“We are getting the community used to it and it’s awesome,” Don said, explaining how his blocker truck has become so recognizable in his community that there’s no way he can hide when he drives around. Locals frequently comment things like, “‘You can’t miss it,’ ‘I see you a block ahead of me,’ and ‘I see you all over town.’” By driving the blocker truck around town, not only does it gain exposure for his company, it also raises awareness for tow operator safety. Don recalled one such story about a time when, after dropping his daughter off at school. While still in the parking lot, he witnessed a dad and his young son checking out the truck. The boy asked his dad if it was a fire truck—an easy mistake to make since the truck looks like something a fire official might drive—to which the dad replied, “This is the truck that goes out when that great big red tow truck goes out and blocks the traffic so they can safely work.” Don did not even know the man, but it seemed word about what the blocker truck signified was getting out.

Of course, every tow operator knows that maintaining a company with a fleet of trucks is not cheap and affording a truck used solely for blocking purposes is not always financially possible. However, blocker trucks “improve customer service from the minute we arrive, lights are going, directional going, I jump out, flip my tail gate down, throw out my five delineators, then I grab my cones and start walking along dropping those, and it’s just like that, instant safety,” Don said, and how do you put a price on that?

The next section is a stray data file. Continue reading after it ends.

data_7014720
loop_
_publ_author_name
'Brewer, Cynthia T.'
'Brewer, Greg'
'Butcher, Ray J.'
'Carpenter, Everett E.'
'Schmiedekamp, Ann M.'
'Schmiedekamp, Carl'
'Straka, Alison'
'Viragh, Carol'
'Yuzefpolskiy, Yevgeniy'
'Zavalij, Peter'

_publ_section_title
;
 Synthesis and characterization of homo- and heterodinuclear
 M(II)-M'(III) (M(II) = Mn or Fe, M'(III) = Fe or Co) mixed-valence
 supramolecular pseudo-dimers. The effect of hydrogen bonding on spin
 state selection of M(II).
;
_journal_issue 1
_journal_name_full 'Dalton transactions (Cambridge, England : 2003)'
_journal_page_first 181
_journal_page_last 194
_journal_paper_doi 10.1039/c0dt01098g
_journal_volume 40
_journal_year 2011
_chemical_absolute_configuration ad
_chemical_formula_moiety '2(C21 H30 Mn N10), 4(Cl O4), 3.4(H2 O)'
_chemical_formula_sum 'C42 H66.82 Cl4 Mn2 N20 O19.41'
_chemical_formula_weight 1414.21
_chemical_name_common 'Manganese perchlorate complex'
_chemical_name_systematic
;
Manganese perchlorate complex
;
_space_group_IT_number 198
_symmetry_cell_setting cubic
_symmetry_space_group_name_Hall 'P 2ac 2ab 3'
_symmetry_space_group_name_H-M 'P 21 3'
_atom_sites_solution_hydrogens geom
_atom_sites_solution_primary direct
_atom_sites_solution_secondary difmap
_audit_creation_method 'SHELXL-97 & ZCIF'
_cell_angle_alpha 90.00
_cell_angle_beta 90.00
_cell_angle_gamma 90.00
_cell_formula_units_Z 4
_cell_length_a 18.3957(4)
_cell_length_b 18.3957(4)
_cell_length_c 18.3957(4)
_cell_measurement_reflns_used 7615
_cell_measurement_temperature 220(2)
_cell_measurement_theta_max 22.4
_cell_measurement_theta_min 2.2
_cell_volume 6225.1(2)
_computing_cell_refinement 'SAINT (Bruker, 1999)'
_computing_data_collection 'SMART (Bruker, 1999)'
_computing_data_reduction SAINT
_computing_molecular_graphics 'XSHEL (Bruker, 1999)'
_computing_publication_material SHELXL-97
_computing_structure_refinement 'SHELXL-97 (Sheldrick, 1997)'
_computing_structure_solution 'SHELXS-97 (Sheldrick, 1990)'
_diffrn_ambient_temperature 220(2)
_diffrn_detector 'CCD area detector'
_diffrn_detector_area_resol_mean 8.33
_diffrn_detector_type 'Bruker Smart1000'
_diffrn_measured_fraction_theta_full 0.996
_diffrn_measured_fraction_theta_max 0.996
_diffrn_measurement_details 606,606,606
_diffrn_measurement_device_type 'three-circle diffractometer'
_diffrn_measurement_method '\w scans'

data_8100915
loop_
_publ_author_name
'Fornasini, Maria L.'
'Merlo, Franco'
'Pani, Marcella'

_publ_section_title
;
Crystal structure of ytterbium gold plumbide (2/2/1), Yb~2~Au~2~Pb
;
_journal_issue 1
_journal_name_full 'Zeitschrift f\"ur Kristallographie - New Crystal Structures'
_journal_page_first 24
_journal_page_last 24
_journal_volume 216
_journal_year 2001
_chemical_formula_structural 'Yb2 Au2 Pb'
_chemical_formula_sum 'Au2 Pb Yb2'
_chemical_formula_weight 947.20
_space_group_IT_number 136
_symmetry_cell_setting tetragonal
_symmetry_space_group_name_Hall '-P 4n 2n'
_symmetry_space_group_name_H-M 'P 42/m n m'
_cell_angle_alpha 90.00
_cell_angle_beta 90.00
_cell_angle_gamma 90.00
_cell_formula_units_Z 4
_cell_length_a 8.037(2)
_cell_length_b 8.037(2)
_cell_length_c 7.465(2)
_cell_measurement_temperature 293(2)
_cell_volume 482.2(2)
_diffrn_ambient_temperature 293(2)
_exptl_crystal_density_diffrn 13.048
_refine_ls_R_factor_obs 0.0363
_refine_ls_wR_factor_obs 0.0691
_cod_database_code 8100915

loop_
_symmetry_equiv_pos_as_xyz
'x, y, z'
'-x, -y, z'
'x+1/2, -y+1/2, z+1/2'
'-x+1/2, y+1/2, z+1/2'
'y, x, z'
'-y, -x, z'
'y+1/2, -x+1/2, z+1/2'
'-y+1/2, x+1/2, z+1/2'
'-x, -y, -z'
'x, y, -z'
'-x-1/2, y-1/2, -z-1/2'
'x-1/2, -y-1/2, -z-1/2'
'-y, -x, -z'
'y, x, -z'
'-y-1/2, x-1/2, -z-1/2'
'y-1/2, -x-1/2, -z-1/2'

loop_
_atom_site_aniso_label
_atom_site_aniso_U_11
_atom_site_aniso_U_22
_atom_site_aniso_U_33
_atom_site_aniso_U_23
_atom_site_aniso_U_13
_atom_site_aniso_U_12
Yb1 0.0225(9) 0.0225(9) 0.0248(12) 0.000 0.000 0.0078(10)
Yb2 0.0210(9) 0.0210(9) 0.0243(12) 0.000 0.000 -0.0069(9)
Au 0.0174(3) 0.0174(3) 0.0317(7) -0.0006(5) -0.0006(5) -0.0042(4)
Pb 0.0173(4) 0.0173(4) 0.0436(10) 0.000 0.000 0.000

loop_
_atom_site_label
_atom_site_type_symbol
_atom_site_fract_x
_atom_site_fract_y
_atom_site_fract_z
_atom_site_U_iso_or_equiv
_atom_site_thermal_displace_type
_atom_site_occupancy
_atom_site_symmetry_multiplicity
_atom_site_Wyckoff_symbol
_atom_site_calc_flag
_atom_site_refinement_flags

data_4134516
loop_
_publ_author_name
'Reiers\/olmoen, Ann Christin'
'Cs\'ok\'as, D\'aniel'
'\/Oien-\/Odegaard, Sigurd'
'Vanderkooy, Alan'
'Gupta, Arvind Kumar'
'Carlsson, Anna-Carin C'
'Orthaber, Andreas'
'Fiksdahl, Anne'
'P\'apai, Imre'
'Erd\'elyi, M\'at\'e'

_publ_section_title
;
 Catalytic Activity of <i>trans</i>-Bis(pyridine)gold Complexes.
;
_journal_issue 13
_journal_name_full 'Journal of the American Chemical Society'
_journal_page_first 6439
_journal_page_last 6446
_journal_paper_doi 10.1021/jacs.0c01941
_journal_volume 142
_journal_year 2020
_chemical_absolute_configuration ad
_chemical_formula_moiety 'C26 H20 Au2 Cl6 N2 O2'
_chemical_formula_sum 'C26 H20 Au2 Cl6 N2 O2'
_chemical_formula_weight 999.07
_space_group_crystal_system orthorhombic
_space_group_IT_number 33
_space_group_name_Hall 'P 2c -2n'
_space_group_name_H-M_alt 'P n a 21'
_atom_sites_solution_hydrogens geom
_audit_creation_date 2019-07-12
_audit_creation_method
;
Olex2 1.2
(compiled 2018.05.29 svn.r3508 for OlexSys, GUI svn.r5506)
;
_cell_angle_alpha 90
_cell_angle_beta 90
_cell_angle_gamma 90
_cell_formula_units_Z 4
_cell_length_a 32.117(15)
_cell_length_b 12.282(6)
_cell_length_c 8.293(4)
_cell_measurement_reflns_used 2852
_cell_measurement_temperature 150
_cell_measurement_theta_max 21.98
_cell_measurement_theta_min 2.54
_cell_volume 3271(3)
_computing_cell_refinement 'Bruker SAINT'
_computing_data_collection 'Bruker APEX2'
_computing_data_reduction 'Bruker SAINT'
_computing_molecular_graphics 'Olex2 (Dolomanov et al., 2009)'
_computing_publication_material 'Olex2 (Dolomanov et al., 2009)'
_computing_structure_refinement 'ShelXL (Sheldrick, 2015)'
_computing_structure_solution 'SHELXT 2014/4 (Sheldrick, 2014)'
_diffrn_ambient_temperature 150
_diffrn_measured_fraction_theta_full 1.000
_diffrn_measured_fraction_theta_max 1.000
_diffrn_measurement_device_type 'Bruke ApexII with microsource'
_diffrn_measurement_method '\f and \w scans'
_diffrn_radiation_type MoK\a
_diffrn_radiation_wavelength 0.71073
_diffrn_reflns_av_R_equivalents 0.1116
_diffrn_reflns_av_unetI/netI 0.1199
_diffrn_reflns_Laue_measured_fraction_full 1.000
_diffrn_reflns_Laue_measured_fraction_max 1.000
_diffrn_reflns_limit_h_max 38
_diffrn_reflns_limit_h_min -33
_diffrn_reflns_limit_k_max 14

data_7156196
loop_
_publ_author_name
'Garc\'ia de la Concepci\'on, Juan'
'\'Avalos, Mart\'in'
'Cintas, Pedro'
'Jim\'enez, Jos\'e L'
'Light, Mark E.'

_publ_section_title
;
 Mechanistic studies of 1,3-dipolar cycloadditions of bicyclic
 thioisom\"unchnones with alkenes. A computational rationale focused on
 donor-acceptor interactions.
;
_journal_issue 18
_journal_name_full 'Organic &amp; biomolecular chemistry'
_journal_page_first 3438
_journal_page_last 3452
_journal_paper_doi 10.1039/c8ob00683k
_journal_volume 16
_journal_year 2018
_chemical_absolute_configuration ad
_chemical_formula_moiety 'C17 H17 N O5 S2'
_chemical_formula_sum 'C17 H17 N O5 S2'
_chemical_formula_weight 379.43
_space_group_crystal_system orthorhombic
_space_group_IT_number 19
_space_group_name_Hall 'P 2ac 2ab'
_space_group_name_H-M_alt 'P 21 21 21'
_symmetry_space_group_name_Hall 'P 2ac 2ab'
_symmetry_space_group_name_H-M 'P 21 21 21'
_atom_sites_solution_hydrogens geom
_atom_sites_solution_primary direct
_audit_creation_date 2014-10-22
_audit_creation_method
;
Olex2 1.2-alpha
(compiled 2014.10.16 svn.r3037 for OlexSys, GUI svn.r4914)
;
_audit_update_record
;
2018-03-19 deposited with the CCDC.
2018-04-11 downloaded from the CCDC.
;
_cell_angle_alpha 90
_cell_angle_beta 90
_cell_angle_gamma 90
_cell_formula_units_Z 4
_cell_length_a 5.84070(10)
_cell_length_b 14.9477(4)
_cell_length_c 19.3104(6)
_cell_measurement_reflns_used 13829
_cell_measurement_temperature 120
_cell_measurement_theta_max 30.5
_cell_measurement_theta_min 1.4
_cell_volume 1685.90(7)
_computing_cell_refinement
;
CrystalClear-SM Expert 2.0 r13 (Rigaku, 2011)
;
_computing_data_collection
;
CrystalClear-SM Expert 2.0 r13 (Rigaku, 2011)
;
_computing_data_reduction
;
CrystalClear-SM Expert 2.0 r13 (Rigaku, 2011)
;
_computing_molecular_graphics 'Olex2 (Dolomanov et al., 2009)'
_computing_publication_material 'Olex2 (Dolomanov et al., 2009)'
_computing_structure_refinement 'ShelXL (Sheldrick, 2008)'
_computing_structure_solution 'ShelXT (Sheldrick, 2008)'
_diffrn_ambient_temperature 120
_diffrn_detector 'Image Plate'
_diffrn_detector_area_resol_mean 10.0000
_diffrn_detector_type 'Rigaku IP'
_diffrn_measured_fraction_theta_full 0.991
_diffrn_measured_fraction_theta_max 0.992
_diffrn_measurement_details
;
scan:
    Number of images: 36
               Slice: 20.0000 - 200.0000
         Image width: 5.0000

“There is economic opportunity here if everyone decides to latch on to it,” Don said. “When deck trucks first came out people were like, ‘I don’t know, what are going to do with a deck truck?’ Well, put your stuff on it and use it and then you can charge for it, just like any other business.

“We tell our customers we have to bill for a blocker, we need traffic control for this right now and they’re like, ‘oh yeah we understand.’ We have not once had anyone complain about it.” By being able to justify the charge, Don is able to keep his tow operators and customers safe. “We are making ourselves safe, the customer safe, the situation safe, and everybody that’s going to pass us safe.”

The next step is to gain approval for the rear-facing red lights he has installed on the back of the blocker truck. The Automotive Retailers Association’s (ARA) towing and recovery division is currently working with the B.C. government to allow tow trucks to be equipped with 360-degree flashing red lights. While this is in the works, Don, alongside Dave LeQuesne from Westshore Towing, who has also introduced a blocker truck into his fleet, are campaigning to Commercial Vehicle Safety and Enforcement (CVSE), WorkSafeBC, and the provincial government to allow rear-facing red lights. Rear-facing red lights fall into a sort of grey area of legislation considering some vehicles are already equipped with flashing red hazard lights.

“You get more action in a room with fewer voices because you can hear them and you won’t just have someone standing at the back bitching and complaining,” Don said, explaining how they’re going about asking for change. “Everyone wants to be part of the solution. We want to work with government.”

Dave says it should just be common sense. “Are there people exposed to active traffic while working alongside their vehicle? If yes, then they should be given every appropriate measure possible to keep them safe.” But he’s optimistic that they’ll be heard and that change is coming. “It’s like rolling a big rock, it doesn’t appear like it’s moving, but it is.”